Bees have been in the news and people are interested in learning more about them. The Bee is a quick and easy-to-read overview of a topic that would be equally useful for the layperson who knows little about bees and the beekeeper who wants to learn about bees from a more general perspective. Be prepared for a visual treat.
You can get a taste for how passionate Dr. Wilson-Rich is in his TED talk:
Hardcover: 224 pages
Publisher: Princeton University Press (August 24, 2014)
Disclosures: The book was provided by the publisher for review purposes. I am an affiliate for Amazon, and if you click through the linked titles or ads and make a purchase, I will receive a small commission at no extra charge to you. Proceeds will be used to maintain this self-hosted blog.
Did you know that National Pollinator Week is coming up June 16-22, 2014?
To get prepared for Pollinator Week, let’s take a look at gardening as a way to encourage local pollinators.
How would you go about it? If you have the typical vast expanse of grass, one step could be to carve out areas from that lawn and start adding beds and borders of a diversity of flowering plants. Over time, you could continue to expand the beds until you reach the point where you can recycle the lawnmower.
Choosing which plants to include in a pollinator garden may be complicated. The best solution is to grow plants that originated in a given area or native plants.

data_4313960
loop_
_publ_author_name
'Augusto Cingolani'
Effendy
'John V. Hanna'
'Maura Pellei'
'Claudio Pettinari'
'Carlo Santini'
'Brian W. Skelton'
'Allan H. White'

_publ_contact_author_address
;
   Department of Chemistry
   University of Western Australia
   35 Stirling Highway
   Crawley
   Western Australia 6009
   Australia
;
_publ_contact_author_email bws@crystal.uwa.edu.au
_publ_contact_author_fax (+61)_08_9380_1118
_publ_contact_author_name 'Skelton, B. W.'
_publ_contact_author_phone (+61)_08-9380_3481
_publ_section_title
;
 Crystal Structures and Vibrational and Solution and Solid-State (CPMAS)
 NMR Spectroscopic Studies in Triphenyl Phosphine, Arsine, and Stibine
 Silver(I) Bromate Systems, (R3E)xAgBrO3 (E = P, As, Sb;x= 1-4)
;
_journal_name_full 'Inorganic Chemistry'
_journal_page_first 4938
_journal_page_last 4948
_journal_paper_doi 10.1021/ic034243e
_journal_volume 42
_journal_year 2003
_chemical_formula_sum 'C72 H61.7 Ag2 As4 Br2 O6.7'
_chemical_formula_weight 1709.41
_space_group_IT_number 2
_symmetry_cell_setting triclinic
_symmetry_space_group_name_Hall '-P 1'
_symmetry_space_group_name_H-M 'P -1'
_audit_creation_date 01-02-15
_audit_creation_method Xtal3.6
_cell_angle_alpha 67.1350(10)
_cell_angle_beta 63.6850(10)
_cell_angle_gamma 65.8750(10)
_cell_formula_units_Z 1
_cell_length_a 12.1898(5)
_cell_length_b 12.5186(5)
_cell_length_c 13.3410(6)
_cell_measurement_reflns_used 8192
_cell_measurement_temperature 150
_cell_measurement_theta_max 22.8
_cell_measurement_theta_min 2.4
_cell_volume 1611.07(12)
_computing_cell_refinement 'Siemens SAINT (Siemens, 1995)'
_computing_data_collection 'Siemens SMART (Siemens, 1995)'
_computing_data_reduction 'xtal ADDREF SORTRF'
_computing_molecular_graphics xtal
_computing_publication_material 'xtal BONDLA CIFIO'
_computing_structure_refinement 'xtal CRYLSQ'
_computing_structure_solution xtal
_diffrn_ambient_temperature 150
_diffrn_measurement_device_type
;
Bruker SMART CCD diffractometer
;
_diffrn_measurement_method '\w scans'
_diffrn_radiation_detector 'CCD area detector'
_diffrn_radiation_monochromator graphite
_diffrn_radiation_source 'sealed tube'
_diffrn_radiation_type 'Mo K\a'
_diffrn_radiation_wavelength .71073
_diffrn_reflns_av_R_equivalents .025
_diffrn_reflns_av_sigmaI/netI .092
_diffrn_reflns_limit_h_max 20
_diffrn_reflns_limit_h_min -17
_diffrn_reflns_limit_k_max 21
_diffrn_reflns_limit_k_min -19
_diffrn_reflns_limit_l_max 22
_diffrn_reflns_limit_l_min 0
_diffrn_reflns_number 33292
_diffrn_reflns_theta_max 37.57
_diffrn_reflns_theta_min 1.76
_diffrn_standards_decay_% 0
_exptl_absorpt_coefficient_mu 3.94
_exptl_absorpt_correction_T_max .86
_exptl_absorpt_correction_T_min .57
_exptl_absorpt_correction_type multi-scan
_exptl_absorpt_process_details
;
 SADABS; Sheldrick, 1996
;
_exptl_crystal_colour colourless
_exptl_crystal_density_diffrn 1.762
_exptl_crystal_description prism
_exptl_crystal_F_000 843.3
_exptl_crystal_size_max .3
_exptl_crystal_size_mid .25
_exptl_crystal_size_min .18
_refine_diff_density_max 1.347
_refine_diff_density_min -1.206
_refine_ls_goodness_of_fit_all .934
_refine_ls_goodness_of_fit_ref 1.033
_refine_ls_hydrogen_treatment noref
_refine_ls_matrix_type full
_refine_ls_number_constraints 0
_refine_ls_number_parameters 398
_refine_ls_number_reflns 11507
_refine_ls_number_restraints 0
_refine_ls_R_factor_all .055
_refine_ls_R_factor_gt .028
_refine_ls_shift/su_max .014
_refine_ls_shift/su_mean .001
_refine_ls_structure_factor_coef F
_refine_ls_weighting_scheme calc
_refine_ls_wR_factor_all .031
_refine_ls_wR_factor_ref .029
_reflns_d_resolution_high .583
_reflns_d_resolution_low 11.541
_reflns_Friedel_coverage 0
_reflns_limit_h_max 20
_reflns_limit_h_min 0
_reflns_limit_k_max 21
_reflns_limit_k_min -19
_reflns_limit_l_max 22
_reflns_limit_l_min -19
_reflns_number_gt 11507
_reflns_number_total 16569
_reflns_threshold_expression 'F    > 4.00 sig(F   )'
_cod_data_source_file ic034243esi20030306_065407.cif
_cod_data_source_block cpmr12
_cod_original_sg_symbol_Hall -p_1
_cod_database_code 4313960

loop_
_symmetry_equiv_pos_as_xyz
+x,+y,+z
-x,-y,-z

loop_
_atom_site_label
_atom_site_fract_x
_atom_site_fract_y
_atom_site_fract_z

There are regional plant lists available, but using only native plants is not always possible. These specialized plants may not be available in local nurseries, larger natives may require more space than is available, or there may be local restrictions on landscape appearance that prohibit use of plants that look “messy.”
An alternative is to grow common landscape plants. The question then becomes which ones will suit your local pollinators.
In a recent paper in the journal Functional Ecology, Mihail Garbuzov and Francis L. W. Ratnieks quantified how attractive common landscape plants were to bees and other flying insects in a scientific way. They carried out their studies in Great Britain, but give good suggestions that could be used anywhere. For example, geraniums (flowers of the genus Pelargonium) are not a good choice for a pollinator garden no matter where you live because the flowers produce no nectar.
In this video Dr. Ratnieks explains their techniques and some of their findings:
Did you notice how many of the preferred plants were common herbs? Planting an herb garden would give a double benefit, being useful to your cooking and to pollinators.
The take home message is that spending some time getting to know the habits of your local pollinators before you plant your garden can go a long way towards helping them survive in the future.
What do you think? Are quick observations sufficient to make generalizations about pollinators or should there be more rigorous studies like this one by Garbuzov and Ratnieks?
Garbuzov, M., Ratnieks, F. L. W. (2014), Quantifying variation among garden plants in attractiveness to bees and other flower-visiting insects. Functional Ecology, 28: 364–374.